These are the opening verses of a poem written in the fifth century by the third Zen Patriarch. They also point to the philosophy Joseph Bismark lives by, in business and in life. Paradoxically, detachment from likes and dislikes is precisely what makes him extremely successful.
Joseph's journey started rather unconventionally, when at the age of 9 he left home to live in an ashram in the mountains of the Philippines until he was 17. Since then, he has actively pursued an innate thirst for knowledge, becoming an accomplished yogi, bonsai master and martial artist.
In his early thirties Joseph encountered a network marketing leader who would become his business partner and mentor. Together with several other partners, they founded a network marketing company that grew into a global conglomerate of businesses, for which Joseph is presently the Managing Director.
A philanthropist at heart, Joseph remains a firm believer in spiritual growth acquired through meaningful service to humankind and devotes a significant part of his time to the activities of RYTHM Foundation, the company's corporate social responsibility arm.
Author of The Gem Collection: A Compilation of Wisdom and the Gems of Wisdom blog, Joseph resides in Singapore and Dubai, from where he oversees his company's business operations. — J.G.
Being an accomplished teacher and spiritual practitioner, how did you become interested in network marketing?
I was introduced to the business in the early nineties, when the first American network marketing company to open in the Philippines launched there. Several of my friends tried to recruit me, but I politely declined.
I didn't like the idea of pushing and trying to sell things, especially if my livelihood depended on it.
Presenting at his company's annual convention in Malaysia in 2010.
At the office of the Group Managing Director in Singapore.
At his office in Singapore.
At his vacation home south of Manila, Philippines.
With his horse in Dubai, U.A.E.
Eventually I signed up with one friend and agreed to buy the products, just to get him to stop pestering me. But this friend kept coming back and telling me he wanted to introduce me to an Indian couple he had recently met. He said they were vegetarian and doing quite well in the business. I kept putting off the meeting, until six months later I finally invited them to my house.
That's how I first met Vijay and Uma Eswaran. All through dinner I was careful to steer away from the topic of network marketing because I didn't want to be recruited. But Vijay didn't bring up the business. Instead, we found a lot of commonalities: we both had studied the Bhagavad Gita, we had read many of the same books and adhered to similar philosophies.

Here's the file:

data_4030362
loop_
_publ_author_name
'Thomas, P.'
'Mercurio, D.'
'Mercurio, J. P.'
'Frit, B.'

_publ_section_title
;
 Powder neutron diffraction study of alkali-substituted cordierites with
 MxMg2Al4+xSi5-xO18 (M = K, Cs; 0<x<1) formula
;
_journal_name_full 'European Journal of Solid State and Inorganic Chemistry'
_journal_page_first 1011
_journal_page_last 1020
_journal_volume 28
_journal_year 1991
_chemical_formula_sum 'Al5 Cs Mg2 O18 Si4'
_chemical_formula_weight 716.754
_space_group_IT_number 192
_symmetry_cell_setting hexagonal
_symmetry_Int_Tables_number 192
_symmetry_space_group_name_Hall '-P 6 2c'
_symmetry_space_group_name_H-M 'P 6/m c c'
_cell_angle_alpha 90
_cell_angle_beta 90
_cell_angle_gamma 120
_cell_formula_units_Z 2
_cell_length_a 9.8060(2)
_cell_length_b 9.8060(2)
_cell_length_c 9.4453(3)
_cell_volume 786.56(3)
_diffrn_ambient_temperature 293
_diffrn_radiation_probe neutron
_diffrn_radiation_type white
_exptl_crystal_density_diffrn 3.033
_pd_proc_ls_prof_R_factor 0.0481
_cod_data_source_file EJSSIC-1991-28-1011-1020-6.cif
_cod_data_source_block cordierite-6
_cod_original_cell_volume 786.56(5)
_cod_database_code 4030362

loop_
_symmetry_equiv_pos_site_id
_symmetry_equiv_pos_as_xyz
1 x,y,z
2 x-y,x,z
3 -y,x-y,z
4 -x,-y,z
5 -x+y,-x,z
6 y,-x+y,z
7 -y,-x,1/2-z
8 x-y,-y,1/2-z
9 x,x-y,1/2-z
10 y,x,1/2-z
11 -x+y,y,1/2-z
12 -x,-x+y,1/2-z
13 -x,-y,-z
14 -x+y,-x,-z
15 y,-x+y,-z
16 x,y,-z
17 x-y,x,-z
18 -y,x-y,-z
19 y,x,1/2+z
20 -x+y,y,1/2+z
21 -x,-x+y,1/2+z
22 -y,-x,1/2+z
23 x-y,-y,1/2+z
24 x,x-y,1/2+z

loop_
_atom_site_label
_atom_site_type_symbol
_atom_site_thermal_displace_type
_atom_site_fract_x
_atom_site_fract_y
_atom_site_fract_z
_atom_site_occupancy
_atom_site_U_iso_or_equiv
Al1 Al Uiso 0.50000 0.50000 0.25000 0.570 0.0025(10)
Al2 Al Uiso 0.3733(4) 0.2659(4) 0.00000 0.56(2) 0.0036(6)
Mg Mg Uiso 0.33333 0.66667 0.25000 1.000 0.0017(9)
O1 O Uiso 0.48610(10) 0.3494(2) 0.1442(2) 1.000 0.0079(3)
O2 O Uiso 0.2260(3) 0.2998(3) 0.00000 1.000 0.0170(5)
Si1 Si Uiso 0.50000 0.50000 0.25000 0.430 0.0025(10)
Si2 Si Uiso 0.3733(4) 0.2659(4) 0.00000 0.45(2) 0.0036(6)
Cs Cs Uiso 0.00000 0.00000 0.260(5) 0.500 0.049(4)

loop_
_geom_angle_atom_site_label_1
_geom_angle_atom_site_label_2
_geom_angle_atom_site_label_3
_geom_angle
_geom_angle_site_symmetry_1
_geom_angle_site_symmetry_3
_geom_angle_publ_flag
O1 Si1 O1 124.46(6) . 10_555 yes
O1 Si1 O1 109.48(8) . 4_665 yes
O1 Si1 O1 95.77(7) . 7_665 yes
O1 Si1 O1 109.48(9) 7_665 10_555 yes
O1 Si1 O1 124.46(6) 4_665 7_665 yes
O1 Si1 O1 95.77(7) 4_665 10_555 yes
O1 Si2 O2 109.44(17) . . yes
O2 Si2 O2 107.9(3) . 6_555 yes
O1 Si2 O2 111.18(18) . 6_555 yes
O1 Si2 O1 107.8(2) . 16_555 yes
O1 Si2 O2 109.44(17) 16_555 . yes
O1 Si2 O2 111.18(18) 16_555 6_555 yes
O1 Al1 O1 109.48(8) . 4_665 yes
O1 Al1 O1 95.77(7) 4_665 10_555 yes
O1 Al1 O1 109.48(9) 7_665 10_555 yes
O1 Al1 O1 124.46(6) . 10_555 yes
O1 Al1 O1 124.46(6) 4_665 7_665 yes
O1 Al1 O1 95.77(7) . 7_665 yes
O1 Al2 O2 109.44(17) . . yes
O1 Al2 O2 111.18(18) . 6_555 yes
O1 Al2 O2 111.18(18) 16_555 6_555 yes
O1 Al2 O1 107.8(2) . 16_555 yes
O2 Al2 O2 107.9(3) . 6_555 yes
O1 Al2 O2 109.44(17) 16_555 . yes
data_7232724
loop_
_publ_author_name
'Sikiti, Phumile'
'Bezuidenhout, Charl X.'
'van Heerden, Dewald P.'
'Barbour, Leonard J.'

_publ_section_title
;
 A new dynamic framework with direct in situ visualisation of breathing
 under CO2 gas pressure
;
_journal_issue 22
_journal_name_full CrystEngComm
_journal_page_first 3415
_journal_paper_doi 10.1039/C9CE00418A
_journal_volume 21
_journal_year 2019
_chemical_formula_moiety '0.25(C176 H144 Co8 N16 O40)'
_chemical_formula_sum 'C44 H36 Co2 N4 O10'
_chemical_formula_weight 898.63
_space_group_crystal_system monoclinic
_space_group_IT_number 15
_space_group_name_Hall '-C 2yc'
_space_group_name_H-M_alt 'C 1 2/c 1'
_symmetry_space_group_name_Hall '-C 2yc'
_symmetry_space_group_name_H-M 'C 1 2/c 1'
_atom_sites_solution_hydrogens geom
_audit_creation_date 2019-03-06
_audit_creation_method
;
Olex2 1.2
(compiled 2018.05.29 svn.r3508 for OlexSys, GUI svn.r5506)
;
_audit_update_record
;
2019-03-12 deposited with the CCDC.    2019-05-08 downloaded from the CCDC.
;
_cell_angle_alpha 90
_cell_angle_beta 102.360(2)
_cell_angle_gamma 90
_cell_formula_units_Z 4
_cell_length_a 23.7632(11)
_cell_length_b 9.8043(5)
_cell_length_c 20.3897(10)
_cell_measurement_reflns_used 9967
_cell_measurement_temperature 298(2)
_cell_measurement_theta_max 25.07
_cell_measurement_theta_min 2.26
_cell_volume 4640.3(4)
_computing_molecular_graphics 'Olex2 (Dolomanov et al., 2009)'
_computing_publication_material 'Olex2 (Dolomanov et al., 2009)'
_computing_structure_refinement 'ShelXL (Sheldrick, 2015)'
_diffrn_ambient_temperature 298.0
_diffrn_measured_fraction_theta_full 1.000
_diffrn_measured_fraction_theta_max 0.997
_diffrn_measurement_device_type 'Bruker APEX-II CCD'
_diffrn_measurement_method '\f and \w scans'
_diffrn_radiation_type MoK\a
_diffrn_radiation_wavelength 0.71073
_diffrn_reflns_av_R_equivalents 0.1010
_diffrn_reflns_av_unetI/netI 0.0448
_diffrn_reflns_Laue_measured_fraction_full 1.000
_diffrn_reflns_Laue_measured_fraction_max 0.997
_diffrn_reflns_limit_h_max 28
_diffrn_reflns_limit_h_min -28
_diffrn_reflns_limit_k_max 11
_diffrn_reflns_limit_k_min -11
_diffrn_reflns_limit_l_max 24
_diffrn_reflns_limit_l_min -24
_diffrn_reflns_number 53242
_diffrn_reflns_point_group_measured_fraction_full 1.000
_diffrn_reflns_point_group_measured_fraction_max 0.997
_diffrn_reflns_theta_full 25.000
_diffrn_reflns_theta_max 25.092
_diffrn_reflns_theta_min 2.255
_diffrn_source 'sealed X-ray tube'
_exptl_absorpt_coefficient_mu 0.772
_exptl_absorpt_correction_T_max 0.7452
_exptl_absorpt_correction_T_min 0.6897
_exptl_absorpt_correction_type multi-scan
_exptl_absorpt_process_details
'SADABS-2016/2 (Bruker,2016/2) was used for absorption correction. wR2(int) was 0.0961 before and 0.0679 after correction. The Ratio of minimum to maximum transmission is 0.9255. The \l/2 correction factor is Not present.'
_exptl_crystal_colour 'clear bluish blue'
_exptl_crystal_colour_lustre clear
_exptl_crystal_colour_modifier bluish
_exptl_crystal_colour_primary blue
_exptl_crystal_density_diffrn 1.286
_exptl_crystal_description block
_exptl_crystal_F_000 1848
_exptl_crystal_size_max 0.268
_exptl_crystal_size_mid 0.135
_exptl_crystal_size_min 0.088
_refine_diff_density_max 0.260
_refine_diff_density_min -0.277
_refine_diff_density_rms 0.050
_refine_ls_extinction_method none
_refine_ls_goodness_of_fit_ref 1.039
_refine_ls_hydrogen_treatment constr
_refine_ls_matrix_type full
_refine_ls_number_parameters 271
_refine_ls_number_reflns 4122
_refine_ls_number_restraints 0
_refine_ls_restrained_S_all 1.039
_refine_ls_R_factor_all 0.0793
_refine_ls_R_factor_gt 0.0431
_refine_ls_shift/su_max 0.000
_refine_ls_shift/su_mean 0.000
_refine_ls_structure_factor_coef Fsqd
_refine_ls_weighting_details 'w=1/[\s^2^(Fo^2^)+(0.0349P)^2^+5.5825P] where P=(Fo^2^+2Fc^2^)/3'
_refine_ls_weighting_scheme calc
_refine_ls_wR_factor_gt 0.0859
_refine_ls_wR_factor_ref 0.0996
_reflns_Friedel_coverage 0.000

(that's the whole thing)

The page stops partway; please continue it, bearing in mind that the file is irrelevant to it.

We got along quite well, so Vijay asked if I could coach him to lose weight. I was used to waking up at 5:00 a.m. to take a walk around 6:00, so I said, "Sure, why don't you come and join me in my morning practice?"
As he started coming on those early morning walks, he still didn't mention his business. Instead, he began poking into my life. For instance, he would ask, "What is your plan for the next ten years?"
I was 32 at the time and hadn't thought about the future very much. I was a simple person, living day to day, happy with my car and my home.
At one point, Vijay asked, "What happens if you break your leg? Who is going to take care of your kids?"
I felt a little unsettled and slightly annoyed by these questions I'd never asked myself. I hit the ball back to him and asked what he was doing with his life. Vijay said he used to be a corporate executive, had a Masters in economics and a Masters in business, and that he'd left the corporate world to have more time for himself.
When I asked how he was accomplishing this, he simply said, "Through network marketing."
I didn't bother asking any further because I thought I knew what network marketing was—the whole pyramid thing, selling to your friends and all the negative stories I'd read about in the newspaper.
What made you change your mind?
After six months, I finally asked, "How does this network marketing work? Can you teach me? I may want try it. I need additional income."
My tone was a bit arrogant, so Vijay said, "I don't think it's for you."
I grew a little anxious and said, "No, I'm really interested." Vijay said, "I don't think so. You've known for six months that I'm in network marketing and you never bothered to ask what it was."
"I really want to know what it is all about," I insisted. "I just had negative ideas about it because I have a friend who lost a lot of money."
Eventually Vijay invited me to his home for a presentation. To my surprise, there was almost no talk about the products. Vijay simply showed some circles and numbers. Later I attended a formal business presentation, and I must have looked bored (I'm not a numbers person), because Vijay took me outside after ten minutes.
"Forget about what you saw inside," he said. "Just think about this. Once you do this business, six months from now, you'll be walking down Ayala Ave [the banking district of Makati City, Philippines—ed.] trying to figure out at which bank you should be opening an account."
I was still skeptical, but Vijay continued to paint broad pictures in my mind of who I could become and what I could achieve in network marketing.
Next, he invited me to come and speak to his group once a week about health and wellness.
"I could pay you 25,000 pesos," he said, "or you could build a network. Imagine being paid one cent a day, and having that double every day for thirty days."
I started computing in my head, and even on the sixteenth day the sum wasn't impressive, but I figured out that by the thirtieth day, one cent doubled would actually yield $5 million!
This was the first time I understood "the power of two," and it created kind of an explosion in my mind that really sparked my imagination. It was the beginning of my enlightenment in network marketing, and that was the day I decided to join the business.
How did you get started, and what were your early learning experiences?
I started inviting some friends to my house. Vijay gave me a projector he was no longer using and he came over to do my first presentation. The second time, he let me know he was going to be late. I tried to remember the information he had covered, and he showed up at the very end to close the presentation.